Grab one of the unscored ribbons. Now, using your fingers or a pastry brush, lightly wet one side of the dough with plain water and place it, wet side down, on top of the filling. Start at one end, and use your fingers to make little ravioli pillows by pressing down around the filling on the outer edges and between each individual ravioli.

Now use your cutter to cut them out. Arrange on a plate or baking sheet, but don’t let them touch.

Aren’t they so cute and puffy?

You probably aren’t supposed to, but I re-rolled the leftover dough and made a few more ravioli, for a total of 27.

Since I only have one working burner, I had to make my topping in advance, but you can also do this part while the pasta is boiling. Anyway, to prepare the sage, heat the olive oil in a pan over medium heat. Add the whole sage leaves and fry for a couple of minutes, until they get crunchy. Place on a paper towel to cool.

Now boil water in a large pot. Add the ravioli one at a time, stir the pot, and let cook. They will float to the top when they’re done, and it’ll take about five minutes max.

Serve topped with a drizzle of olive oil and the crushed sage.

Makes two servings for very hungry people.

See? Labor intensive but completely worth it! We served it with sides of roasted zucchini (multi-season squash, hey!) and sauteed chard with garlic.

Plus a bottle of pinot grigio. I also added a little more pepper and some crushed red pepper to my pasta. Here is my dinner all together:

Yay! Like I said, it was a gourmet meal at home that was delicious, filling, and full of organic produce from my CSA box. I couldn’t ask for anything more.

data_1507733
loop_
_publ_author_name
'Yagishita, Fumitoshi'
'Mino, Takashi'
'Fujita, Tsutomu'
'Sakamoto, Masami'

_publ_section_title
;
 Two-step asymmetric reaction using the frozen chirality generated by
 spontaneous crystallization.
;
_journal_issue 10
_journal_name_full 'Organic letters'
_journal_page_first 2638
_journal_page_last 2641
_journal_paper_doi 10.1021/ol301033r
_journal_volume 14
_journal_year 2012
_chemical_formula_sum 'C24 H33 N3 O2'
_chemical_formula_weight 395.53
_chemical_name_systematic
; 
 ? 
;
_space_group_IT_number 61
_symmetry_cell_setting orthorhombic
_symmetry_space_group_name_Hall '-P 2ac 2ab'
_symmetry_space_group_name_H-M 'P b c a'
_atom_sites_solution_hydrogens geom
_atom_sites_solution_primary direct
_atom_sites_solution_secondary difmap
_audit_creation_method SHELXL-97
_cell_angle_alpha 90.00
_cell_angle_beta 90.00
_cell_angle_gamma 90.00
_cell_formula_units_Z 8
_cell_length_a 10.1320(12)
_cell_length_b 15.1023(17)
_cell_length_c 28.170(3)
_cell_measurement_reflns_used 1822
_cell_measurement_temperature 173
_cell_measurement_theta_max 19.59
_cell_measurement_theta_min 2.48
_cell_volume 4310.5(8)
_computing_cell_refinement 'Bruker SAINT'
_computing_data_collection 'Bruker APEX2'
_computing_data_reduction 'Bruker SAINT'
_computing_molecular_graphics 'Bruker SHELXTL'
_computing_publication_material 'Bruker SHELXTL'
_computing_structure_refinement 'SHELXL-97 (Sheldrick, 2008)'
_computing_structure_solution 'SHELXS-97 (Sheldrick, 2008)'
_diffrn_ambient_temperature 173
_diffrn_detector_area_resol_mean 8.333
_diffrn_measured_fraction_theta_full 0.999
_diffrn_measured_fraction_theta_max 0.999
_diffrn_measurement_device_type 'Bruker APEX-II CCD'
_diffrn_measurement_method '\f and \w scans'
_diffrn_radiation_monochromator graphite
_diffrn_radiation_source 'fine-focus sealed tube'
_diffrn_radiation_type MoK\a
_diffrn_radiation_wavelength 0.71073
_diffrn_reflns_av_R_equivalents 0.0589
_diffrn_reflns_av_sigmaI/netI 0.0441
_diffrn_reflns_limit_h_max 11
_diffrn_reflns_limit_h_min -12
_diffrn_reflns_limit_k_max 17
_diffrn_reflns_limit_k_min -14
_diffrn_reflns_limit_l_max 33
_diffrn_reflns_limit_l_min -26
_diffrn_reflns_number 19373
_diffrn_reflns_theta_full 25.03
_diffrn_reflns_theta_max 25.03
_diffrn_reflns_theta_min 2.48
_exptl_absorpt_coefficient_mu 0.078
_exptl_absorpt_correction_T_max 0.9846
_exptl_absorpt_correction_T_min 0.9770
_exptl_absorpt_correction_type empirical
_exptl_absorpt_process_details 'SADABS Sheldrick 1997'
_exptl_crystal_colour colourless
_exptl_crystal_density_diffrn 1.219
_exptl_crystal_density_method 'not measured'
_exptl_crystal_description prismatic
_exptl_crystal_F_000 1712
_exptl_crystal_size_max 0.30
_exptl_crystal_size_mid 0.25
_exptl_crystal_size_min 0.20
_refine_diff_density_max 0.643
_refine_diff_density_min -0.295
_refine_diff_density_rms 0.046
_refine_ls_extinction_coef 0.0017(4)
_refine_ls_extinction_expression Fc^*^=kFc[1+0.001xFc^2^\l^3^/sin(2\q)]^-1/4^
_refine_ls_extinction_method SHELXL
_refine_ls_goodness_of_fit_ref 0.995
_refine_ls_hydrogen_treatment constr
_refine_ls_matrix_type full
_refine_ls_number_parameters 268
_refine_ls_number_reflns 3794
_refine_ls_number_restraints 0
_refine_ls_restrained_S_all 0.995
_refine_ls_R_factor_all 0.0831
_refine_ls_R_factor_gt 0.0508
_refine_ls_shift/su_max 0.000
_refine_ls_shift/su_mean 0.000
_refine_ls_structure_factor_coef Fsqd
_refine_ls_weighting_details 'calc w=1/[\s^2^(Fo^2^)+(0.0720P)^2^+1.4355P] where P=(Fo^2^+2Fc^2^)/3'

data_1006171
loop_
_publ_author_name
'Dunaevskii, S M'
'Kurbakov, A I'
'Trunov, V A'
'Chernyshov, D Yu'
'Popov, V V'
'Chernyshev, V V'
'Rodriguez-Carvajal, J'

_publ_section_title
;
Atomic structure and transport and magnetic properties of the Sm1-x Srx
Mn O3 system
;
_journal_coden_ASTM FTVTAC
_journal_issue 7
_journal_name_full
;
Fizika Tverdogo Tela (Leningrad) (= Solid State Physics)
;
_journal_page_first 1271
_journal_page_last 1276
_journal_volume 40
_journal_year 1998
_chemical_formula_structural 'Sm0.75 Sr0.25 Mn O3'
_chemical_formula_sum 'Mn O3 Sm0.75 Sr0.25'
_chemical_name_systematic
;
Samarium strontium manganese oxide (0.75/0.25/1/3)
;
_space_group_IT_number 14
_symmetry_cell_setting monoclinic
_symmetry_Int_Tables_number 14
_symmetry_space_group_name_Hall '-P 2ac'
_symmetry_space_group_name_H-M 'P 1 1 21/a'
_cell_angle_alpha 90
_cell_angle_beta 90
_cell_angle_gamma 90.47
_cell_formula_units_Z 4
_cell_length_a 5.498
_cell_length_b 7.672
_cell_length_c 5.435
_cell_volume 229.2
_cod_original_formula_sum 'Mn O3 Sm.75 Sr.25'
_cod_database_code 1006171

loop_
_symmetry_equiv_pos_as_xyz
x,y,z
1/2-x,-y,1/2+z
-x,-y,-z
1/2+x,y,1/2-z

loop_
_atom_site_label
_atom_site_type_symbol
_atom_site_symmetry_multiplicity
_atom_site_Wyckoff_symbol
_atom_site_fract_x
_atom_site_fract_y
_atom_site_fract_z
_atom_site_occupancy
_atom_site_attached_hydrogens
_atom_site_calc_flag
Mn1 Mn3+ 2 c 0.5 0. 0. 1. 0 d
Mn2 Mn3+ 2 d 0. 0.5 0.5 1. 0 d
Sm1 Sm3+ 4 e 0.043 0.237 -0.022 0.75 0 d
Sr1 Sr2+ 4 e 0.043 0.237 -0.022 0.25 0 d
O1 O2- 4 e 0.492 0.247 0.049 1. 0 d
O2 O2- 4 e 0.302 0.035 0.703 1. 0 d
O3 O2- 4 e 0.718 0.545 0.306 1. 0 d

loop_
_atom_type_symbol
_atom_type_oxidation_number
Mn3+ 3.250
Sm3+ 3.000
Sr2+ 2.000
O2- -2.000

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8 Responses to “Gourmet at home”

  1. Dana Staves September 24, 2012 at 3:30 pm #

    I don’t know why I’m so intimidated to try making ravioli, but this blog post makes me a little less afraid. (And, you know, hungry.) Great!

    • Brigid September 24, 2012 at 5:04 pm #

      Like I said, it’s time consuming, but the process is totally doable, especially on a Saturday. Plus, fresh pasta is just so tender and delicious. I highly recommend giving it a go!

  2. inherchucks September 24, 2012 at 10:04 pm #

    Wow! You go Brigid!!!

    I love butternut squash ravioli. I made some once but I totally cheated and used wonton wrappers. You have inspired me to revisit my recipe and go all the way 🙂

    Thanks for linking up and sharing your delicious recipe.

    • Brigid September 25, 2012 at 7:17 am #

      I thought they were fun to make! I’ve done little empanadas with wonton wrappers before, and they do make it easier, though they have their own little set of challenges, too.

  3. Tammy September 25, 2012 at 6:54 am #

    I’m with Dana. These are so intimidating to me but I will have to give it a try. They look great. I cooked ravioli on the grill the other night and we loved them that way.

    • Brigid September 25, 2012 at 7:21 am #

      If you can make pie crust, you can make ravioli. And if you’ve never made pie crust, then you should give it a go, too! (How’s that for some fuzzy logic?)

  4. naimavanswol September 25, 2012 at 11:23 pm #

    Yum. I have been meaning to make ravioli, too! Looks so yummy!

  5. My Little Italian Kitchen September 30, 2012 at 1:22 pm #

    they are beautifully made. Yummy!